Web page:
Youth participate in the Juvenile Justice Garden Project at the San Francisco juvenile detention center, in hopes that the gardening and poetry experience will precent them from returning to detention after they leave. (Mike Koozmin/S.F. Examiner)

Youth participate in the Juvenile Justice Garden Project at the San Francisco juvenile detention center, in hopes that the gardening and poetry experience will precent them from returning to detention after they leave. (Mike Koozmin/S.F. Examiner)

Growing a life after incarceration

Part of the outdoor courtyard at San Francisco’s Juvenile Hall has been turned into a garden.

Three boys on a recent Monday sat at a picnic table underneath barbed wire to prepare basil and spinach pesto with oregano-roasted tomato garnish. Two boys in jail garb made lavender sachets, while another transplanted Chrysanthemums.

When they head inside, the kids put their thoughts in poetry and writing.

“I want to see something beautiful come from this ugly situation,” one boy, 16, wrote. “I love to see florescent, vibrant colors somewhere among all this white, gray and faded purple that fills our hours. I love to smell something fresh and good instead of chemicals and body odor.”

What began with a handful of seeds inside the detention-center classroom of a pair of San Francisco Unified School District teachers has become 16 plant beds, a fresh harvest every week and — with any luck — valuable life experience for youth offenders.

On an average day, about 50 to 90 teens go to school inside The City’s Juvenile Hall. While the usual stay is about three months, some kids find themselves incarcerated for periods of one to two years, according to Juvenile Justice Center teachers.

“They told us that what they felt they needed here was a space where they could care for living things,” said Megan Mercurio, an English teacher who started the program in 2010 with special education teacher Constance Walker.

While there are no numbers to show whether the Juvenile Justice Garden Project lowers the detention center’s recidivism rate, the head of Juvenile Hall said each program helps prevent kids from returning.

“The vast majority of kids that come through our doors don’t come back,” said Luis Recinos, director of the Juvenile Justice Center. “I believe that the programs that we are implementing… have an effect on recidivism and keep the kids from coming back.”

The teachers hope that the kids, aged 12 to 18, learn empathy, responsibility and alternatives to violence.

The garden began with a classroom of girls writing about, and caring for, a few plants. Then in late 2013, the garden moved into the outer courtyard where there’s space for planting, growing, harvesting and then preparing food. The move also meant boys were able to participate.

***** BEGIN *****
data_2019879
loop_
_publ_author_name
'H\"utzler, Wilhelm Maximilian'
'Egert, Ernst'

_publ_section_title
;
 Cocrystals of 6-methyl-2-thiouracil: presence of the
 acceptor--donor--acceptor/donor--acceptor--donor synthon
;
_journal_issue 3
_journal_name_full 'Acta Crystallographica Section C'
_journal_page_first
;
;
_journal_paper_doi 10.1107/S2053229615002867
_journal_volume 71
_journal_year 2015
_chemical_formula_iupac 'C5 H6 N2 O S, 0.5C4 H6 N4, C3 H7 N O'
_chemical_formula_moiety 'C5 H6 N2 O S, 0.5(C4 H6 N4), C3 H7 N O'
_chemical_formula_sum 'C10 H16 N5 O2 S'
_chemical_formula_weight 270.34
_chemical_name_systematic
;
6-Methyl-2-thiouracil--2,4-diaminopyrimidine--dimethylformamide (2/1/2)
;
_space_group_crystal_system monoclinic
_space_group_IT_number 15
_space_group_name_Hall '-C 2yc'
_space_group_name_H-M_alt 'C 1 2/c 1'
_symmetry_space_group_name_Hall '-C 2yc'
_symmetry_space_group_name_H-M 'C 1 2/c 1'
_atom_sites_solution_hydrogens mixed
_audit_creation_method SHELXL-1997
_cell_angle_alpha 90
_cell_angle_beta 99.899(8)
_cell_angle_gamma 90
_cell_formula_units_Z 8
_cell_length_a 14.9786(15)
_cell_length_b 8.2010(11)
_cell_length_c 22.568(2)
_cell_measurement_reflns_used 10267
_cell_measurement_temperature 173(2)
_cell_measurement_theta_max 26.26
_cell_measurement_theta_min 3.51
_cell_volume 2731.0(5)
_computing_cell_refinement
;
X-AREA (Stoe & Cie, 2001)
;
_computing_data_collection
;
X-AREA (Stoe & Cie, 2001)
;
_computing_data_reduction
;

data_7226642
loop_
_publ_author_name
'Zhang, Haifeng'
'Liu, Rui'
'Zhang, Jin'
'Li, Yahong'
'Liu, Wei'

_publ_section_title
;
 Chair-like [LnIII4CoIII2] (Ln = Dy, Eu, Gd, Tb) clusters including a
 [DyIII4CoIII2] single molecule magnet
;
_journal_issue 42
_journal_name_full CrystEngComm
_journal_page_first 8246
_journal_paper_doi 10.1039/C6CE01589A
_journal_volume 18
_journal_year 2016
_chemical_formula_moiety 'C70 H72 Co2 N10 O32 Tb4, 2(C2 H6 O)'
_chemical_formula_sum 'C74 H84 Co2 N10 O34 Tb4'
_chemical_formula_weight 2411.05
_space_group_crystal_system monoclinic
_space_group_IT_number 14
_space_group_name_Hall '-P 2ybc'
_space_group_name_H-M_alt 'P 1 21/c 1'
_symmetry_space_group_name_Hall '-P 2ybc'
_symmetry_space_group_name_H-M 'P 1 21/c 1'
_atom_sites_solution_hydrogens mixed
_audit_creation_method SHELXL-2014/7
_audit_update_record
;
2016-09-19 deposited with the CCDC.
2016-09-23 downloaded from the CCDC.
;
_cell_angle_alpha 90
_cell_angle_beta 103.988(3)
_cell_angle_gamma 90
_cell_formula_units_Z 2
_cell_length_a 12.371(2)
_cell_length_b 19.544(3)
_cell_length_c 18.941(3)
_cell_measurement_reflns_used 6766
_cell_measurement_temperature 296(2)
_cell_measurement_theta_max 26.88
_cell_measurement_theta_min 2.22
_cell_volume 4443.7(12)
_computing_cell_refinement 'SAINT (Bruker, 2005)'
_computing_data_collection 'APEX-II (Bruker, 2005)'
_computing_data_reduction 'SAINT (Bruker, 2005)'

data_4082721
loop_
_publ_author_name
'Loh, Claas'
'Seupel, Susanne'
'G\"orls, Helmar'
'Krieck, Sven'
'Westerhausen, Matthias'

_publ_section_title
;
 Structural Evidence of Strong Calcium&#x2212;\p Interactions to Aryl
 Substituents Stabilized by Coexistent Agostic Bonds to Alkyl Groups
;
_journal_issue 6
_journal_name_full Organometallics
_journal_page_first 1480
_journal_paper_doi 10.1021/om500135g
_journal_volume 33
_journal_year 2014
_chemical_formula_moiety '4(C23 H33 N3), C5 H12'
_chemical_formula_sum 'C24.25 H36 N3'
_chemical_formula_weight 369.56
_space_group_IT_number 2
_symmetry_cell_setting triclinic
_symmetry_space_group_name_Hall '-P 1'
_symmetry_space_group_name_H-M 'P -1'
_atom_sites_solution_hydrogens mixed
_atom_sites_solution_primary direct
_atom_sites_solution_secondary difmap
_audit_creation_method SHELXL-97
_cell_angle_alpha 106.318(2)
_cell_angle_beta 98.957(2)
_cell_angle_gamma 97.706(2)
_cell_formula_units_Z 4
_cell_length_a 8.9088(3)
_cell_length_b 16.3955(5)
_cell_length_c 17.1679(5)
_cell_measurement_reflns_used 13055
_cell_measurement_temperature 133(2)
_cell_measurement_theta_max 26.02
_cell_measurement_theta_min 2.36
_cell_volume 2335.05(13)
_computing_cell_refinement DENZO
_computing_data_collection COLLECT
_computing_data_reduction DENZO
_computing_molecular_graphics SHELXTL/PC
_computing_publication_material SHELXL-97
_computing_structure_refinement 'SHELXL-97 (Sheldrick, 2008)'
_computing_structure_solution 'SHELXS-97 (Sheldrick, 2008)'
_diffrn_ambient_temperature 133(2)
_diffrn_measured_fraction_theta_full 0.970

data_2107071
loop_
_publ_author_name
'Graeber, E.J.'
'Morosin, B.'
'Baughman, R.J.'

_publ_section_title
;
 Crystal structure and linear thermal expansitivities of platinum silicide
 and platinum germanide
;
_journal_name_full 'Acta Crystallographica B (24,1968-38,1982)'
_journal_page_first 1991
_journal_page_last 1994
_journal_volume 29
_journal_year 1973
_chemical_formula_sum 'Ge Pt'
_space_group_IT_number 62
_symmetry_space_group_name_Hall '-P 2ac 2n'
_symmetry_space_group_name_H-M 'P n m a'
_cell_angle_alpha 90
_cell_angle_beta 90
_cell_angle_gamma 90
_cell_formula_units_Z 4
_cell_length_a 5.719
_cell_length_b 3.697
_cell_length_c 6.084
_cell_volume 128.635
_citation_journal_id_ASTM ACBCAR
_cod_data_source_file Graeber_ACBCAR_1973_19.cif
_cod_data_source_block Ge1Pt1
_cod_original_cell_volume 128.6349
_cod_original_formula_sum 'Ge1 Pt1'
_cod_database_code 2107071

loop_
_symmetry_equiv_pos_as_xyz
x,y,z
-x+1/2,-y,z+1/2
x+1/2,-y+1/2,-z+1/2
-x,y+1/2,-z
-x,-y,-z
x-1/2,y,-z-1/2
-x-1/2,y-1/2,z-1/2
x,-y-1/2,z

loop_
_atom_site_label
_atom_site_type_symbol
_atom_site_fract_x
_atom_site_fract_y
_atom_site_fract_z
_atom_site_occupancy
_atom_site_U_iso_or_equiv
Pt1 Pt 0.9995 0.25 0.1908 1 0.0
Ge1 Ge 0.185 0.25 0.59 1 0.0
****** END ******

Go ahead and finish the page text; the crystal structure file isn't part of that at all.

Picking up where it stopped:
With the help of youth offenders at The City’s Log Cabin Ranch, a detention center for repeat offenders in the Santa Cruz Mountains, the courtyard was outfitted with handmade picnic tables and garden beds. The Log Cabin Ranch boys built and installed them at Juvenile Hall with guidance from the San Francisco Conservation Corps.

Staff and volunteers at Juvenile Hall also do their part to help. Mercurio and Walker on a recent Monday were assisted by the librarian Rachel Kinnon, a paid gardener named Laura McDonnell and Lori Caldwell, a professional gardening consultant who agreed to help out.

“It’s so well constructed, which is exactly what these kids need,” said Heidi Anderson, a spokesperson for SFUSD who visited the garden. “What these kids have experienced before here is a lot of chaos in their lives.”

One boy at the garden reaffirmed that.

“This is nice,” he said. “My side of San Francisco is…sketchy, no flowers. Everything is dead.”

The garden has also drawn praise from Chief Juvenile Probation Officer Allen Nance, whose department has approved an expansion of the garden to the other side of the courtyard.

“I could not be more thrilled at the opportunity to provide detained youths with the ability to be actively engaged with a gardening experience that is educational, emotionally soothing, and a healthy alternative to the structured routines of daily life in Juvenile Hall,” Nance said in an email.

The expansion means more plant beds built and installed by Log Cabin Ranch boys on the other end of the courtyard along a hillside. A landscaper, Dirty Hoes Landscaping, has already mapped out a design for the area, free of cost.

But Mercurio and Walker don’t plan to stop there.

The teachers are in charge of their own funding through a fiscal sponsor and were awarded grants from funders, including the TomKat Foundation, to sustain the program thus far. The garden costs about $1,000 to $2,000 a month, Mercurio said. They’re looking for some $50,000 more in the future.

Those funds would cover costs for a greenhouse, an outdoor kitchen and a Juvenile Justice Center farmer’s market, among other things. Mercurio and Walker also hope to include more students in the future.

Anderson, the school district’s spokesperson, said the teenagers in Juvenile Hall are gaining experience with the garden program they usually wouldn’t get at middle and high schools in The City.

“Most of our school gardens are at elementary level,” said Anderson. She hopes SFUSD will expand its ecoliteracy program to include funding for youth at Juvenile Hall, who are still considered students of the school district.

mbarba@sfexaminer.comCrimegarden. juvenile justice garden projectjuvie

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